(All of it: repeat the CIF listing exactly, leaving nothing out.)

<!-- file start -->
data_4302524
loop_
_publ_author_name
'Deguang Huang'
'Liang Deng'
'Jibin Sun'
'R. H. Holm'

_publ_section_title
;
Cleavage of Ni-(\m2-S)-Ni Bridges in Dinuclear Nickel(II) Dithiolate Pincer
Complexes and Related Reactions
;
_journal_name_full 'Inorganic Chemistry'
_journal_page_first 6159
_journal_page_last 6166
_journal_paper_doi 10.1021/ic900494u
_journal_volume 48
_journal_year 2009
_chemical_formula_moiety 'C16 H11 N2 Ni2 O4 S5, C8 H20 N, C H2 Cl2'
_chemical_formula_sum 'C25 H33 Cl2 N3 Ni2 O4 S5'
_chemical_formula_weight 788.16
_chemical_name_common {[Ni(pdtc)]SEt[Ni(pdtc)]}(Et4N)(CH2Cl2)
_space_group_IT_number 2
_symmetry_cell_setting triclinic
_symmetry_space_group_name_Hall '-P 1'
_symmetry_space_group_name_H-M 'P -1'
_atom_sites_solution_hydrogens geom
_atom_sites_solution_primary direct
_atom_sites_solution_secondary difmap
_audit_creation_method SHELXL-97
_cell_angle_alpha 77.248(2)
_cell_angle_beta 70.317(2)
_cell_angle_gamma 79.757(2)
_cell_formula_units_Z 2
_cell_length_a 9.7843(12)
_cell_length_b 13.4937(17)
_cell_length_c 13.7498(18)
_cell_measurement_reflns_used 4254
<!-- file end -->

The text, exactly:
data_4302524
loop_
_publ_author_name
'Deguang Huang'
'Liang Deng'
'Jibin Sun'
'R. H. Holm'

_publ_section_title
;
Cleavage of Ni-(\m2-S)-Ni Bridges in Dinuclear Nickel(II) Dithiolate Pincer
Complexes and Related Reactions
;
_journal_name_full 'Inorganic Chemistry'
_journal_page_first 6159
_journal_page_last 6166
_journal_paper_doi 10.1021/ic900494u
_journal_volume 48
_journal_year 2009
_chemical_formula_moiety 'C16 H11 N2 Ni2 O4 S5, C8 H20 N, C H2 Cl2'
_chemical_formula_sum 'C25 H33 Cl2 N3 Ni2 O4 S5'
_chemical_formula_weight 788.16
_chemical_name_common {[Ni(pdtc)]SEt[Ni(pdtc)]}(Et4N)(CH2Cl2)
_space_group_IT_number 2
_symmetry_cell_setting triclinic
_symmetry_space_group_name_Hall '-P 1'
_symmetry_space_group_name_H-M 'P -1'
_atom_sites_solution_hydrogens geom
_atom_sites_solution_primary direct
_atom_sites_solution_secondary difmap
_audit_creation_method SHELXL-97
_cell_angle_alpha 77.248(2)
_cell_angle_beta 70.317(2)
_cell_angle_gamma 79.757(2)
_cell_formula_units_Z 2
_cell_length_a 9.7843(12)
_cell_length_b 13.4937(17)
_cell_length_c 13.7498(18)
_cell_measurement_reflns_used 4254